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ACNE ANTIBACTERIAL CLAIMS FOR BENZOYL PEROXIDE AND SULFUR/RESORCINOL SHOULD BE CATEGORY I, P-A TELLS FDA; POST-NASAL DRIP SHOULD BE OTC ANTIHISTAMINE INDICATION

Executive Summary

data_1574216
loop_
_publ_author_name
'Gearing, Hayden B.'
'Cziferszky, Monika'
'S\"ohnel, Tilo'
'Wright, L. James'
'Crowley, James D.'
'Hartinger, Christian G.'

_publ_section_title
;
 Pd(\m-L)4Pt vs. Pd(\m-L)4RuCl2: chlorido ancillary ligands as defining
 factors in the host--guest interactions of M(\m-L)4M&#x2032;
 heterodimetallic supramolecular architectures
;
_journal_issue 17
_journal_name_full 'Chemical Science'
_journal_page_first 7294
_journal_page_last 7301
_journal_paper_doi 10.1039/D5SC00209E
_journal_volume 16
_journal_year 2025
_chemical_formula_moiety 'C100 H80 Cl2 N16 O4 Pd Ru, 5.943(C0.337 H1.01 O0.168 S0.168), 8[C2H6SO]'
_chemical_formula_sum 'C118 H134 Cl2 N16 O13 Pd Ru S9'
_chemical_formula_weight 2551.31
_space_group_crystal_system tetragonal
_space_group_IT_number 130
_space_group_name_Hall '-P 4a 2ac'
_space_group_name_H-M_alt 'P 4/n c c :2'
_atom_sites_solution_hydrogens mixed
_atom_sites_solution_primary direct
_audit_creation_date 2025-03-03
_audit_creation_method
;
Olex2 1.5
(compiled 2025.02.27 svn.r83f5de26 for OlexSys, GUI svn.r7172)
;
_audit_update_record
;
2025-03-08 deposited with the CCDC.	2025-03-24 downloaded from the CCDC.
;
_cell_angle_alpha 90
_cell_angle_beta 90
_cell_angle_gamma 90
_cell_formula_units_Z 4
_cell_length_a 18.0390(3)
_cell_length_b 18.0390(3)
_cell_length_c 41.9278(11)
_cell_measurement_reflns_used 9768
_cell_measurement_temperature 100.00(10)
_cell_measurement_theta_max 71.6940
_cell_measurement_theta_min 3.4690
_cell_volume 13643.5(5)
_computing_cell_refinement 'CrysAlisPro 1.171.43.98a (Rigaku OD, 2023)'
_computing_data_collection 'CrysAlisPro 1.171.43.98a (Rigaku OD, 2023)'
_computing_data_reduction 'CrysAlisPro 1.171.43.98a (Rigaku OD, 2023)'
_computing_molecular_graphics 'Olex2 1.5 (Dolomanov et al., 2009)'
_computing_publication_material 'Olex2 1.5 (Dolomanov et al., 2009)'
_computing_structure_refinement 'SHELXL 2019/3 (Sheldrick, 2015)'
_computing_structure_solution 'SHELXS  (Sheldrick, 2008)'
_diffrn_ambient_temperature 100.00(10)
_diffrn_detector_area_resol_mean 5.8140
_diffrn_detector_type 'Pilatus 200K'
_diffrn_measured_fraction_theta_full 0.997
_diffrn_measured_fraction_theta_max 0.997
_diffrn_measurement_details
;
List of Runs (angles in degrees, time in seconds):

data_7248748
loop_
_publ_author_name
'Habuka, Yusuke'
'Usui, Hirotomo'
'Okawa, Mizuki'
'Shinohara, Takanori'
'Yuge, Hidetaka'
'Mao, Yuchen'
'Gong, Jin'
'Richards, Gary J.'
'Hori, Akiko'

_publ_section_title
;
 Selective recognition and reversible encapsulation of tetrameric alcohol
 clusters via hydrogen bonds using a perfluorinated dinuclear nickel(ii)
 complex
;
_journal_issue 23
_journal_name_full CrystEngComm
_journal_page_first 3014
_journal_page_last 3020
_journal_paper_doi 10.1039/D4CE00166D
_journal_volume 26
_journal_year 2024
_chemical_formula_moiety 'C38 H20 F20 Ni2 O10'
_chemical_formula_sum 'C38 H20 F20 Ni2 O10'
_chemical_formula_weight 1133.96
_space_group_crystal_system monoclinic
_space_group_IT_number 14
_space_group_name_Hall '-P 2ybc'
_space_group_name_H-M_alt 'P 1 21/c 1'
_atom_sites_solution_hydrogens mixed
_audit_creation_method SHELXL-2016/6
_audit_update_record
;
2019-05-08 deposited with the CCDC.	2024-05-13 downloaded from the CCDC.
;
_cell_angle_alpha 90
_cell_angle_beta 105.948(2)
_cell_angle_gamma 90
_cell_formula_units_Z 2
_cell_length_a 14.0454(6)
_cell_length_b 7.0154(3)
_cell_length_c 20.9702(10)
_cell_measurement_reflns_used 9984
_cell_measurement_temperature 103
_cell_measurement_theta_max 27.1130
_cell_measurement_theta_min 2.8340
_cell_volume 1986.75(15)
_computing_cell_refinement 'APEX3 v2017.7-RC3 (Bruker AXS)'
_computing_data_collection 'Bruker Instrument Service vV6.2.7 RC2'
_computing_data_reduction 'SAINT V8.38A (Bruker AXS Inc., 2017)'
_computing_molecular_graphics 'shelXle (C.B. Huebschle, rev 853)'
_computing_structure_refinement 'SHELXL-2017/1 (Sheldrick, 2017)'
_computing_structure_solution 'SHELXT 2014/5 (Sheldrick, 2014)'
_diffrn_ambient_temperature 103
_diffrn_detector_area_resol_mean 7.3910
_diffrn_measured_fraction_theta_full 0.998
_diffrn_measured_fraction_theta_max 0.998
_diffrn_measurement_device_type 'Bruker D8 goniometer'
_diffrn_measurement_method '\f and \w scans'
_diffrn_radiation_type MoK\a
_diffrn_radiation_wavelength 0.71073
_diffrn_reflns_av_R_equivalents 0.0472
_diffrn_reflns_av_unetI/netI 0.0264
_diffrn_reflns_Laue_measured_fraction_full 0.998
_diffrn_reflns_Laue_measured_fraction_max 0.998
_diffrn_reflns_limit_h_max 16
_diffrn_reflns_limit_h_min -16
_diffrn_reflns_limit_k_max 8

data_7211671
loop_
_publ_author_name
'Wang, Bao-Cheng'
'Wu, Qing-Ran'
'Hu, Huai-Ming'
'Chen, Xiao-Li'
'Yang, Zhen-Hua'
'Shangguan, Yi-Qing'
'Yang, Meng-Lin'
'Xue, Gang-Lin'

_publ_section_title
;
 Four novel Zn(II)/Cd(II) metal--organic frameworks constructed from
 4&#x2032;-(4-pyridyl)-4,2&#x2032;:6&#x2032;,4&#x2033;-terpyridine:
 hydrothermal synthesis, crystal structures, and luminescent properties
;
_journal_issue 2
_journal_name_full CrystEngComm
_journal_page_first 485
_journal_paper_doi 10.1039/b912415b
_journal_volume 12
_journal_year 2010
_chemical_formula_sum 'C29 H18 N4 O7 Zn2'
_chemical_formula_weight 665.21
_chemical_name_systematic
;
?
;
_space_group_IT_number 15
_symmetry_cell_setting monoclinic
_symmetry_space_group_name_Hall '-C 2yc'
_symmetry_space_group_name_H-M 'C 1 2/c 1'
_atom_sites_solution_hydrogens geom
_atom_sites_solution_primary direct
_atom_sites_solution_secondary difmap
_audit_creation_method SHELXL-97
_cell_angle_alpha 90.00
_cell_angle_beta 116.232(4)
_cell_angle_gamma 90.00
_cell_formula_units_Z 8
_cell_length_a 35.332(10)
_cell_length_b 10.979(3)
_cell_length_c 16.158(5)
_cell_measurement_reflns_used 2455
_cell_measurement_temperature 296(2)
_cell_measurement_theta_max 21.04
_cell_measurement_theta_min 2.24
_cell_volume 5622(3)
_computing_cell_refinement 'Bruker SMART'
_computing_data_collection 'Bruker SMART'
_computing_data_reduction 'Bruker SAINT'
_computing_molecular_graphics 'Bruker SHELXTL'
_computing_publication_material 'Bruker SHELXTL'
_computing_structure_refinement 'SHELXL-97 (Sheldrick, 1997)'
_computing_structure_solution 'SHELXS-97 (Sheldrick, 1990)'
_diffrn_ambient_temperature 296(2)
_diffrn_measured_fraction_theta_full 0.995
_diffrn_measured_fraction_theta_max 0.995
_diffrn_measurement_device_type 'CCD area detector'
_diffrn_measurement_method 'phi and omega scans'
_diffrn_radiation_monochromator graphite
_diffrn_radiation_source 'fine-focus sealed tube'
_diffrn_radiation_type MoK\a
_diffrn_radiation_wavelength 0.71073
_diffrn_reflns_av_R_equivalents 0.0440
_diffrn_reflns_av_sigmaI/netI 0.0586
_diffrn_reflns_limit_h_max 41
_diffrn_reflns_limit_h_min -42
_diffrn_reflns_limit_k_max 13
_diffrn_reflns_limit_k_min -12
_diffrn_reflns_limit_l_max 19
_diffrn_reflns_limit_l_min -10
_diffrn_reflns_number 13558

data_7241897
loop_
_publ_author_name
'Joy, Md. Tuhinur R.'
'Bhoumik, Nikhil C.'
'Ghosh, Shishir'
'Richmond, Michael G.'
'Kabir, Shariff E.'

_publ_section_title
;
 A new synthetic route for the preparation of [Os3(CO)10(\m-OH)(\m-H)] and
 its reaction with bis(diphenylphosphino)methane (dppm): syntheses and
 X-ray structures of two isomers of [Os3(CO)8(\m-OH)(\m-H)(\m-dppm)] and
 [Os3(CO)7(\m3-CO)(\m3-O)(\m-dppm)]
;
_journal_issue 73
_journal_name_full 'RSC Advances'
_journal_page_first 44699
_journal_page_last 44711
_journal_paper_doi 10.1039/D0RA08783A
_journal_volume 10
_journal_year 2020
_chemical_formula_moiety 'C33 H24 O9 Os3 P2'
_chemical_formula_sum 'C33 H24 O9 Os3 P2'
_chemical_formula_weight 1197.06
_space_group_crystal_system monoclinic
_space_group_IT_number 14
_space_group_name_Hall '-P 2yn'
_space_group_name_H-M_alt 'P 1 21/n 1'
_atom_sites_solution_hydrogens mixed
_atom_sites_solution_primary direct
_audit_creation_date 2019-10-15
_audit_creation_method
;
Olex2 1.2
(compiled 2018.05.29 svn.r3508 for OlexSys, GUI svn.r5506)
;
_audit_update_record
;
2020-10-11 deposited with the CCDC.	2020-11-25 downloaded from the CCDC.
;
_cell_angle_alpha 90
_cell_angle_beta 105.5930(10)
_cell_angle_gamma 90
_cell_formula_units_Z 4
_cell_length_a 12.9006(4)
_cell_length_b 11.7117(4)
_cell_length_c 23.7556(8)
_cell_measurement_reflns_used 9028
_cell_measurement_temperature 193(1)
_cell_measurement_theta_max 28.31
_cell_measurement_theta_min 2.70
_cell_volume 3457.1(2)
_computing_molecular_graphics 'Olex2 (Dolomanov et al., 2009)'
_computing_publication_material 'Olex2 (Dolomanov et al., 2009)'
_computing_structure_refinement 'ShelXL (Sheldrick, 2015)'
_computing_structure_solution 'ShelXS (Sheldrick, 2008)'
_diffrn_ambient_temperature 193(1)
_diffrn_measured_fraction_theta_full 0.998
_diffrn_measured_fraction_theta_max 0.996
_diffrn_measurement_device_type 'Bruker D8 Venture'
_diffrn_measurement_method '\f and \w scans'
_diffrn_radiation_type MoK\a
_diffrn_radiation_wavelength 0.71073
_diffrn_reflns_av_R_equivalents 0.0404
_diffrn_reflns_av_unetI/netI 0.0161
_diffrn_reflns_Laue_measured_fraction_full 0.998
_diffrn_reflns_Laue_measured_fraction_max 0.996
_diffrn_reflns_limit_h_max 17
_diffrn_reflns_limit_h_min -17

Antibacterial Category I claims for benzoyl peroxide and sulfur/resorcinol should be included in the final monograph for OTC acne products, the Proprietary Assn. (P-A) asserted in May 15 comments to FDA. FDA's contention in the tentative final monograph (TFM) that "no ingredients met the in vivo test [as an antibacterial] is in error," P-A declared. The assn. said data "regarding the antibacterial efficacy (P. acneL and free fatty acid reduction) of benzoyl peroxide and the sulfurresorcinol combination were made to the panel" three times in 1980. Both ingredients were proposed for Category I status in treating acne in the TFM. P-A also included a portion of the transcript of a November 1980 meeting in which the panel unanimously voted to move the antibacterial claim from Category III to Category I. The assn. attached to its comments an additional three clinical studies on the effectiveness of benzoyl peroxide in reducing P. acneL and free fatty acids. In further comments on the acne TFM, P-A asserted that cosmetic/drug products such as medicated acne cleansers or soaps "should be recognized as adjuncts to acne treatment for the purpose of 'promoting drying and peeling,' 'alleviating oiliness,' 'removing/reducing sebum.' " The assn. commented: "The panel's failure to recognize adjuvant acne therapy is inexplicable -- it has left without classification an entire class of cosmetic/drug products whose purpose is to aid in the treatment of acne." P-A submitted comments on three additional TFMs: OTC antihistamine products; OTC nasal decongestant products; and OTC hyperphosphatemia and hypophosphatemia products. The TFMs were among a set of nine published by the agency in the Jan. 15 Federal Register. With respect to the antihistamine monograph, P-A requested that indications for post-nasal drip be included in final monographs for OTC antihistamine products and for OTC cold/cough combinations containing antihistamines. P-A noted that the panel report considered references to post-nasal drip to be Category III labeling as " 'unsubstantiated claims' unless studies specifically designed to assess these activities were presented." The assn. said two consumer mail panel studies designed to investigate consumer attitudes and usage of sinus and hay fever remedies demonstrated that "substantial numbers of consumers recognize that relief of post-nasal drip is a desirable end benefit and consequence of the use of OTC products containing antihistamines." In comments on both the OTC antihistamine and OTC nasal decongestant TFMs, the assn. recommended changes in pediatric dosage schedules. P-A advised that a pediatric dosing system based on a pediatric dosing unit as currently used in the analgesic/antipyretic proposed monograph would "provide a consistency between various monographs and allow for consistency in the formulation of combination products." P-A said the most appropriate unit "would be a pediatric dosing unit that is one-eighth of the adult dose." The assn. also recommended an optionally available weight-related dosing schedule. With regard to OTC hyperphosphatemia and hypophosphatemia drug products, the assn. objected to the professional label warning for aluminum-containing antacids that advises that "elevated aluminum tissue levels may have a role in development of dialysis encephalopathy syndrome." P-A said it was highly improbable patients with impaired renal function or on kidney dialysis would be permitted by a physician to take such medication. The assn. also requested that the warning that addresses normal phosphatemic patients be deleted since phosphorous depletion syndrome is an extremely rare phenomenon.

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